Mayor Rahm Emanuel, Crain’s Chicago Business
August 6, 2015
Throughout my years in public service, I have believed that protecting our environment is not just our responsibility to our children, it’s also a smart investment in our economic future.
Recently, President Barack Obama released the final version of the U.S. Environmental Protection Agency’s Clean Power Plan, which calls on states to reduce energy plants’ emissions 32 percent below 2005 levels by 2030. The president’s leadership on this issue provides us an opportunity to protect future generations and help businesses and residents save money on their utility bills while creating jobs here in Chicago.
Since the beginning of my administration, Chicago has led the way in clean energy. Our Retrofit Chicago partnership has upgraded over 20,000 residential units in the past three years, creating huge savings for renters and homeowners. Our Commercial Buildings Initiative encompasses almost 40 million square feet, among the nation’s largest voluntary private-sector efficiency programs. The result: We reduced carbon dioxide emissions by 28,000 metric tons, the equivalent of removing 5,800 cars from the road, and saved $2.5 million in energy costs.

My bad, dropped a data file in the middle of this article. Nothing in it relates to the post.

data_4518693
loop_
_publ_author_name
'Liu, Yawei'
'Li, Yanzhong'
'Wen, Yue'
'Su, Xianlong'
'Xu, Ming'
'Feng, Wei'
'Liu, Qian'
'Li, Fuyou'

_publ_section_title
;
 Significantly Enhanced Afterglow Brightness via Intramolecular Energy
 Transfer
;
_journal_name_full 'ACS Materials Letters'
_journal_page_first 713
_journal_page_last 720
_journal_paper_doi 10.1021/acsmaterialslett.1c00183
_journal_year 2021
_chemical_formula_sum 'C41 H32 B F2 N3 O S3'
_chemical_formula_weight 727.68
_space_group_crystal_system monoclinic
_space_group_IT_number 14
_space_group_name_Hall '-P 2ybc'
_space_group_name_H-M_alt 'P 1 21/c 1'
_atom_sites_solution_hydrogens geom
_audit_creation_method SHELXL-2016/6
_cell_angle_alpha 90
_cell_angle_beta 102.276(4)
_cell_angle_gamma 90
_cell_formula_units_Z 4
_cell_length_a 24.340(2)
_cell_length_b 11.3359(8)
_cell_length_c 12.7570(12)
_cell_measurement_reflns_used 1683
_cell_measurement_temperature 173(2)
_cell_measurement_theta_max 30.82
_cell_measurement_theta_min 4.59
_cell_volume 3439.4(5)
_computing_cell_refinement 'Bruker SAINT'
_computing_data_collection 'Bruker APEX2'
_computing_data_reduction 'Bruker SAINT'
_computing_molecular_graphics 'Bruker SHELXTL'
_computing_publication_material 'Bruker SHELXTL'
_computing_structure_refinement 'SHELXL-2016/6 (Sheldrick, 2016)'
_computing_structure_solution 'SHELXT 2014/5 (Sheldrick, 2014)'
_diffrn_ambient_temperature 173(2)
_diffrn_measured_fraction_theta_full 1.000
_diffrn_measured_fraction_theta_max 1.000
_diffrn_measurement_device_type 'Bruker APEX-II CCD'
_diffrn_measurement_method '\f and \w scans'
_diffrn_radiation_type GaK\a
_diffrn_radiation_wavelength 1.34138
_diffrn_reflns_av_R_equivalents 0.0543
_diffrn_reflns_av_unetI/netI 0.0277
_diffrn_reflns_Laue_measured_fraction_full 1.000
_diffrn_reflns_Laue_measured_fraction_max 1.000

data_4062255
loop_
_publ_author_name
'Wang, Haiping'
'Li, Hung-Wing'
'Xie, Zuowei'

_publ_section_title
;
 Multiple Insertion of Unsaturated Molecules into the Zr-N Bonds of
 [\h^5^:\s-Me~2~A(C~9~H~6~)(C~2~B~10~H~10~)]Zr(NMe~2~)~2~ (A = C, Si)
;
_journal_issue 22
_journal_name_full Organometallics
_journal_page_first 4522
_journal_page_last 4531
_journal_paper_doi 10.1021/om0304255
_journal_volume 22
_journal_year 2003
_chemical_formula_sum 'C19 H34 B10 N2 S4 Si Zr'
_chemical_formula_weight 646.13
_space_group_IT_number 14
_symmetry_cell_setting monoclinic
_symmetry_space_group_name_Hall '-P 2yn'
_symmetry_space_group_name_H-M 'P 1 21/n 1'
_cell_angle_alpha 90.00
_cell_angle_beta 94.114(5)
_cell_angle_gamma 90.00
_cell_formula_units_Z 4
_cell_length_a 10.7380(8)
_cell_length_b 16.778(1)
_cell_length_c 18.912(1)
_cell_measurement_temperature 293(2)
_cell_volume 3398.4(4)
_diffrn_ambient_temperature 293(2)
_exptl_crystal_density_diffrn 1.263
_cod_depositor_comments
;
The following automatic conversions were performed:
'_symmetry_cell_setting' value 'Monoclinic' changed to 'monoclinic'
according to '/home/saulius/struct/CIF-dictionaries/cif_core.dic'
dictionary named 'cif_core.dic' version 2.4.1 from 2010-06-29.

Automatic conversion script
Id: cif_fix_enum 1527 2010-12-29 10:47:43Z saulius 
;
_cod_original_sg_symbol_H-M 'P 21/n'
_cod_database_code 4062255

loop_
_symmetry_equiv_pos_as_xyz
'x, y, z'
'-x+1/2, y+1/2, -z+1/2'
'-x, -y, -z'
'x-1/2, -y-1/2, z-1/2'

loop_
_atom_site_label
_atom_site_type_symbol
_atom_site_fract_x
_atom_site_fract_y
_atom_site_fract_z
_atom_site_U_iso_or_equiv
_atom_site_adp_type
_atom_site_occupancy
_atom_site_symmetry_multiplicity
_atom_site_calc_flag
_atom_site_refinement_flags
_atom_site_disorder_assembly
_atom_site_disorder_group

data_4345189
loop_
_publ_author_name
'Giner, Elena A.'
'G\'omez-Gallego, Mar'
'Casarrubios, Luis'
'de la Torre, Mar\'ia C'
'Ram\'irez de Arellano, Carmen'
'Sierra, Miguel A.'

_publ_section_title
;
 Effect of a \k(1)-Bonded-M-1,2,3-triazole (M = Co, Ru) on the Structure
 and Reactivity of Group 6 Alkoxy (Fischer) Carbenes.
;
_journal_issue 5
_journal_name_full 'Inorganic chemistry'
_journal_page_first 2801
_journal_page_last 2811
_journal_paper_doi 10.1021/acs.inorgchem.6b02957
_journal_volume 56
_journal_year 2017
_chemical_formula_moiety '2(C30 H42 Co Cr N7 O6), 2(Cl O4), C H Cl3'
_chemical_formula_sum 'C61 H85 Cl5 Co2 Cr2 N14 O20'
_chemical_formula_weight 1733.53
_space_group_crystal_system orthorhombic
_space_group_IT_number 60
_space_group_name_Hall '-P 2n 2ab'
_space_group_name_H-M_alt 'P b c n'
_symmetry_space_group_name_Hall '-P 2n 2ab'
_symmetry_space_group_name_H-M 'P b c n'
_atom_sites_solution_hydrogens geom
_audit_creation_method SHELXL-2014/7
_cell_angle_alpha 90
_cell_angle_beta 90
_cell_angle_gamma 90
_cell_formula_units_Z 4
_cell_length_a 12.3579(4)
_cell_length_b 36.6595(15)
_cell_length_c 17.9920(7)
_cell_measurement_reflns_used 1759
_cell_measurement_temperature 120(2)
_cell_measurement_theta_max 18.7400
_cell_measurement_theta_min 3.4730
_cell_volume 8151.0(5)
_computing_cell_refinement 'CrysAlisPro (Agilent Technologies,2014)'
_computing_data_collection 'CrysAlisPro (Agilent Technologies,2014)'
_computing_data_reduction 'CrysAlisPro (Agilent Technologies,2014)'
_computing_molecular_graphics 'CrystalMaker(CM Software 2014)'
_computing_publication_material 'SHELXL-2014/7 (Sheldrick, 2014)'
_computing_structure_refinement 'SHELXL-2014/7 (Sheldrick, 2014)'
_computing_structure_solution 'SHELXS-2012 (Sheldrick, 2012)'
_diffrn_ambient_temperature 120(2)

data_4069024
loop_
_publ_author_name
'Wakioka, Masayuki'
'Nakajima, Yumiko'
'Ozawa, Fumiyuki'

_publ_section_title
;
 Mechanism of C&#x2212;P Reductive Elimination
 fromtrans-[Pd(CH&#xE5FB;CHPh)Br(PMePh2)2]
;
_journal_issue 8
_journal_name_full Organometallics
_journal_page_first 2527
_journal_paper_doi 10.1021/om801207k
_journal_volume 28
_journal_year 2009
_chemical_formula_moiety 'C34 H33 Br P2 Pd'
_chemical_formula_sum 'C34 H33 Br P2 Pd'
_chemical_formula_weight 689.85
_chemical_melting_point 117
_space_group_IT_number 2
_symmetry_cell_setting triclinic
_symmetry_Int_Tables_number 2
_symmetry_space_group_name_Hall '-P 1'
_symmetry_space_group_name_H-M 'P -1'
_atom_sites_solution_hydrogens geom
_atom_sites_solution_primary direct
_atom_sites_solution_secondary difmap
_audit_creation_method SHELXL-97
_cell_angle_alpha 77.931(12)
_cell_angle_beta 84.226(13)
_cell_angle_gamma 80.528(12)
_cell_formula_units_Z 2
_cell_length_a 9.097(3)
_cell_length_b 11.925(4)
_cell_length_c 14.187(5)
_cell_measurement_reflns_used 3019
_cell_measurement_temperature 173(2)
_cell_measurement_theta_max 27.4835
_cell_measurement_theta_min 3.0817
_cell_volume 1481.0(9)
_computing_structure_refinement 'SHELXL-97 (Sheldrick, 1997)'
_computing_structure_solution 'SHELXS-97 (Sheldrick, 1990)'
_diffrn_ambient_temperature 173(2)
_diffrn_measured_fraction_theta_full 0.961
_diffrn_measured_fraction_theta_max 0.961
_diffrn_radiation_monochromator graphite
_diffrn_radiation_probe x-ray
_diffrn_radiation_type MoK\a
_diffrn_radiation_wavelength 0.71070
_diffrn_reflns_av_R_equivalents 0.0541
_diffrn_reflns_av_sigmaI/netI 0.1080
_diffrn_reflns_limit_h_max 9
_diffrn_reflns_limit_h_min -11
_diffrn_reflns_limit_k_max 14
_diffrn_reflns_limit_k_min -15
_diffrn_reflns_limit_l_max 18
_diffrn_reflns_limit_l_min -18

In February I stood with business, environmental and labor leaders to announce a clean energy framework for Illinois that meets the president’s call to action and will generate more than $400 million a year in new investment in Chicago, creating thousands of jobs annually.
The Illinois Clean Jobs Bill would boost Illinois’ renewable energy requirements to 35 percent by 2030, while increasing energy-efficiency goals to 20 percent by 2025. It also would create a state “cap and invest” system similar to what was original proposed by the Obama administration during my time as chief of staff.
The Clean Jobs bill not only creates jobs—it would save customers $1.6 billion by 2030, according to the Citizens Utility Board, amounting to nearly $100 annually for the average household.
The bill also would create new community solar programs, incentivize the productive use of our brownfield sites and require a share of clean energy come from low-income and affordable housing.
We have the opportunity to expand on Chicago’s role as a leader in clean energy; we know that the payoff would be considerable. What we need are policies at the federal and state level to build on our efforts. The president has done his part. I urge the Illinois General Assembly to do theirs by supporting the U.S. Clean Power Plan and Illinois Clean Jobs Bill.